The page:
7. Start your Etsy page. Find the perfect shop name and create it here! For me, this was tricky, as someone already had the Black River Boutique name on Etsy. I settled for second best, and I’ve overcome that hurdle now, but get as close to your name as humanly possible. Ask other makers you might now about free listings, too. A lot of us earn free listings over time and can donate them to new makers. A listing is usually 20 cents per listing, and they last about 4 months before they expire and have to be renewed. When you start your page, you’ll also want to have a design for your shop. Lots of other shops offer up pre-made designs – like Jupiter Street Designs and Simply Creative Design Studio. Plus, their designs make it possible for you to create a great look for a small amount of money.
8. Create the perfect listing. Remember those great photographs you took for instagram? Now’s the time to use them! You’ll want about 3 shots per product if possible, showing close-ups, different angles and more. This gives buyer’s a better feel of your product, and it makes it look like you’ve done your due diligence when listing your product, too. You put a lot of care into your product, so make it sing! Again, research similar shops’ tags when making your listing, too. For example, “alexaorganics” has been a top one for me, since I source their organic teething rings to use for my teethers. Figure out what people are looking for and target that.
9. Create a shop Facebook. Marketing is about creating a web of information for people to follow. Not everyone has an instagram, but they’ll likely have either a Facebook or an instagram. Share your information on your business Facebook page, as well, where your photos have another chance to sing on a new marketing medium, as well! Plus – you can use your personal page to help drum up activity, as well. (Pro-tip – utilize Facebook’s boost features! It drums up a lot of new readers for a small cost.)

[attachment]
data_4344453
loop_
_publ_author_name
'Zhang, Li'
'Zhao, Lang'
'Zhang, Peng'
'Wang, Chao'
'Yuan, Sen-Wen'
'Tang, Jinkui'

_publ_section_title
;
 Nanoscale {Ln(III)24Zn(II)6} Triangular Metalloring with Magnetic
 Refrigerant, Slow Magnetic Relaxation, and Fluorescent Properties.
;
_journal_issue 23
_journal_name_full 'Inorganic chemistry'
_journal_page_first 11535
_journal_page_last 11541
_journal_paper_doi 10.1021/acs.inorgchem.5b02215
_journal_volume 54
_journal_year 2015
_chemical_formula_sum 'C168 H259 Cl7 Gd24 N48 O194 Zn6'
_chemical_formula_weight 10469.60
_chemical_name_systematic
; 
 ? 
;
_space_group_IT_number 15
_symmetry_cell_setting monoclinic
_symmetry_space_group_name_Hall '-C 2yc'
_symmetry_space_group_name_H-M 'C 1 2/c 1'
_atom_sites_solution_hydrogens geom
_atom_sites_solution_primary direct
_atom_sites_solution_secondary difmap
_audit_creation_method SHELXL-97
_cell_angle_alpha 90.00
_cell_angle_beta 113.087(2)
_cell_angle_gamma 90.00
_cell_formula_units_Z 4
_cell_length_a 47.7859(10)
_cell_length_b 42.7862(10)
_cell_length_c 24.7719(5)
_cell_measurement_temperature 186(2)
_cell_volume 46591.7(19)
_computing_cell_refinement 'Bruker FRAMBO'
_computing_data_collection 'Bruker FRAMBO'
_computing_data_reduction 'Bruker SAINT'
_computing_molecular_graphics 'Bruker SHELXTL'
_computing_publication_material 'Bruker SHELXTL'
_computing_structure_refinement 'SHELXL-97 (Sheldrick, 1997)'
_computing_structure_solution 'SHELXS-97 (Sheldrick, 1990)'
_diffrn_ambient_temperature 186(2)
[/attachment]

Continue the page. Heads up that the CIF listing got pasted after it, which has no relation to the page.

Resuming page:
10. Continue to learn and grow! Your shop isn’t a one and done deal. You’ll want to keep putting up new products consistently and marketing to your audience, or they’ll likely lose interest. For my product, for example, people are always looking for new prints! If I show the same 10 fabrics for the next 10 months, people will stop looking. Market to the season, figure out sales tactics, create thank you codes for repeat buyers and learn as you go and grow! I’m still learning. Over time, I’ve found that there’s a price point my customers are looking for, that custom orders are one of my biggest sellers and that people love a good seasonal print. Make notes and grow from those.
I’m no expert at this, my friends, but it’s been a fun ride so far. Etsy is such a great marketing platform, and anyone can do it – it just takes time and effort. If you have any questions about opening your own shop, please don’t hesitate to ask. I’m all ears!